TRD Talks: How developers are contending with coronavirus

Miki Naftali calls for a total shutdown, Steven Witkoff cautions “the cure could be worse than the actual disease” and Ryan Freedman pointed to the “completely unprecedented” environment

One called for a total shutdown of business. Another advised startups to plan for zero revenue for six months. And a third had harsh words for impatient lenders. All three New York developers, Miki Naftali, Ryan Freedman and Steve Witkoff, made their views known about how they would deal with the deepening coronavirus pandemic.

The trio spoke with The Real Deal’s Hiten Samtani as part of a live series of webinars in which TRD discusses the crisis with industry pros and examines what comes next.

Witkoff, founder of the Witkoff Group, said the appropriate “medicine right now” is what state and local governments and private companies are doing: shutting down events and venues in order to slow the spread. But he warned the economic damage would be extensive.

“We’re a correlated world today,” Witkoff said. “That means that potentially the cure could be worse than the actual disease.”

Naftali, who leads the Naftali Group, criticized the regional approach to combating the spread of the disease. He wants the Trump administration to stop all domestic travel, and shutter all nonessential businesses. States like New York, California and Illinois have enacted near lockdown measures but the federal government has not issued such directives. Naftali said that, with the exception of several of his ongoing projects whose construction sites remain open, all his staff now work from home.

“The only way to deal with it is to close everything for 30 days,” he said, pointing to the fact Floridians continued going to the beach until late last week.

Witkoff called the images of boats congregating at sandbars “disrespectful.”

Freedman, who leads Corigin, which focuses on real estate and private equity investments, said his firm’s New York University student housing portfolio was emptied after the school shuttered. State officials notified him that his properties could be taken over for use as medical facilities, he said.

“You’re talking about things that are completely unprecedented,” he said. He didn’t know whether NYU would be footing the bill for the vacant rooms, and whether he will be able to tap into his insurer for that lost revenue.

“What we do know is that we’re on the same page. We all want this machine of our economy to turn back on,” Freedman continued. “I have to understand that my retail tenants are going to have an issue and be able to work with them. And if it’s so bad that I have a problem with my lender, I’m only hopeful that my lender will work with us on it.”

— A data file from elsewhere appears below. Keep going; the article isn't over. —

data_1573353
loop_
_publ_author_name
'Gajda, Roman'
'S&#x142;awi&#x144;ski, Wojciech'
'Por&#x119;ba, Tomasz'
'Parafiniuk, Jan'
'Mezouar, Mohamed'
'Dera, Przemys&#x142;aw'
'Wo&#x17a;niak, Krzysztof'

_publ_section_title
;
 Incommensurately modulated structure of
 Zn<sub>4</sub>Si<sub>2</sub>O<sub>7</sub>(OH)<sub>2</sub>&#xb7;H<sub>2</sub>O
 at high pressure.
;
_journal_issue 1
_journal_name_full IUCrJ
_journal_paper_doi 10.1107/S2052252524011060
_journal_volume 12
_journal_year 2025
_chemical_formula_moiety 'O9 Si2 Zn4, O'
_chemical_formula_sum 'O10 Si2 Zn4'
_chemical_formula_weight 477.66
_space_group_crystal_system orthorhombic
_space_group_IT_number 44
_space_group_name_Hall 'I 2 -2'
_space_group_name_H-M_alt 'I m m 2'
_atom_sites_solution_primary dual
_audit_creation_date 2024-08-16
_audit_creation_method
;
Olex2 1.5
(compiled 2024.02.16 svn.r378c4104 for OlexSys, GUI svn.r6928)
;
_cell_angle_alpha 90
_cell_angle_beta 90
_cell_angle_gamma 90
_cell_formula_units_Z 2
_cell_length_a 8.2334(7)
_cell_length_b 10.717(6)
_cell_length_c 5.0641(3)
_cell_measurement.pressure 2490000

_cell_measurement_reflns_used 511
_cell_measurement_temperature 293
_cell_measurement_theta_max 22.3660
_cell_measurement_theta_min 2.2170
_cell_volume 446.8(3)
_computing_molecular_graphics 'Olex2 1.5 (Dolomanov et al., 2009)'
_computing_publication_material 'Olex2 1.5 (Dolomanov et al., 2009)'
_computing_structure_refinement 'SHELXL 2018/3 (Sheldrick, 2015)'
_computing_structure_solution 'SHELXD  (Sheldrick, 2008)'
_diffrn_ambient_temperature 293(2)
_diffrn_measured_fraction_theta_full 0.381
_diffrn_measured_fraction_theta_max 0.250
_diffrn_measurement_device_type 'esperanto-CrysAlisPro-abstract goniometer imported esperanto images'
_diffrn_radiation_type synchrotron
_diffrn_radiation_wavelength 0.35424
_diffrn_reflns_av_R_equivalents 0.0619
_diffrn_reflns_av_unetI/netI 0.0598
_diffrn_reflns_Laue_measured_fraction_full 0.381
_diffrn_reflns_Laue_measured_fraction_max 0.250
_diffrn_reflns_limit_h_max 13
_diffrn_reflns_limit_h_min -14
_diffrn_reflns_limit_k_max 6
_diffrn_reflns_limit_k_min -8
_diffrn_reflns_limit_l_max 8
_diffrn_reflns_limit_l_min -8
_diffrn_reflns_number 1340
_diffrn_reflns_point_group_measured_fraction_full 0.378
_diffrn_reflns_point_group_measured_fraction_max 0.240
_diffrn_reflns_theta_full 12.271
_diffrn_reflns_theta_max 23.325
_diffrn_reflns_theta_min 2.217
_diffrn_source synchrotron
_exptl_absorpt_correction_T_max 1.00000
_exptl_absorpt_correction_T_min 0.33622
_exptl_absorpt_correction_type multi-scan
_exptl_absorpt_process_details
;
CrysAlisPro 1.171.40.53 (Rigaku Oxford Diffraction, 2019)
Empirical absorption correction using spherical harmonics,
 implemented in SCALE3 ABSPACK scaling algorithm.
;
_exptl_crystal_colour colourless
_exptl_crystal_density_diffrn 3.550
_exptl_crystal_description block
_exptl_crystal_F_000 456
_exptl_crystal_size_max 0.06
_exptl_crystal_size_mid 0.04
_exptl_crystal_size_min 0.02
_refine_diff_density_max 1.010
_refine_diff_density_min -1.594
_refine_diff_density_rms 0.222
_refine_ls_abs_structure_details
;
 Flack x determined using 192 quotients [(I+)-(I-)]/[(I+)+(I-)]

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Witkoff said he couldn’t imagine a “credible” U.S. bank calling a default on a loan at this time. “It would be unpatriotic and un-American,” he said.

What could the real estate industry look like post-pandemic? Naftali said he believes that one of the lingering effects will be a decline in demand for shared space concepts, like co-working and co-living.

“This entire concept of the Z generation, about the WeWork world… and being with 30 people in a small area drinking tequila shots every second of the day — this is something that I think will take some time to come back,” he said. “My prediction is it’s going to take years to come back.”

What will return, he said, is the need for face-to-face interaction. Naftali noted that he doesn’t believe a deal can “really transact” through virtual showings alone. Until brokers are allowed to do in-person showings — New York Gov. Andrew Cuomo barred the practice last week — he’ll delay the launch of a forthcoming project on the Upper East Side, possibly into the first quarter of 2021.

Besides development, Freedman runs a seed-stage venture capital firm, Corigin Ventures, that has invested in a variety of real estate-focused tech firms including Compass. He agreed with Naftali on virtual showings.

He also shared how some of Corigin Ventures’ portfolio of companies are doing. One of its firms, hospitality company The Guild, shut down all its short-term product and “made some very difficult decisions to lay off a lot of people,” he said. But Freedman added the company will be able to resume operations after the pandemic ends.

He said most Corigin-backed startups were advised to “plan for zero revenue in six months.”

“If you can survive that, we are very confident that these companies will be able to turn on their revenue mechanisms again,” he said.

Write to Erin Hudson at

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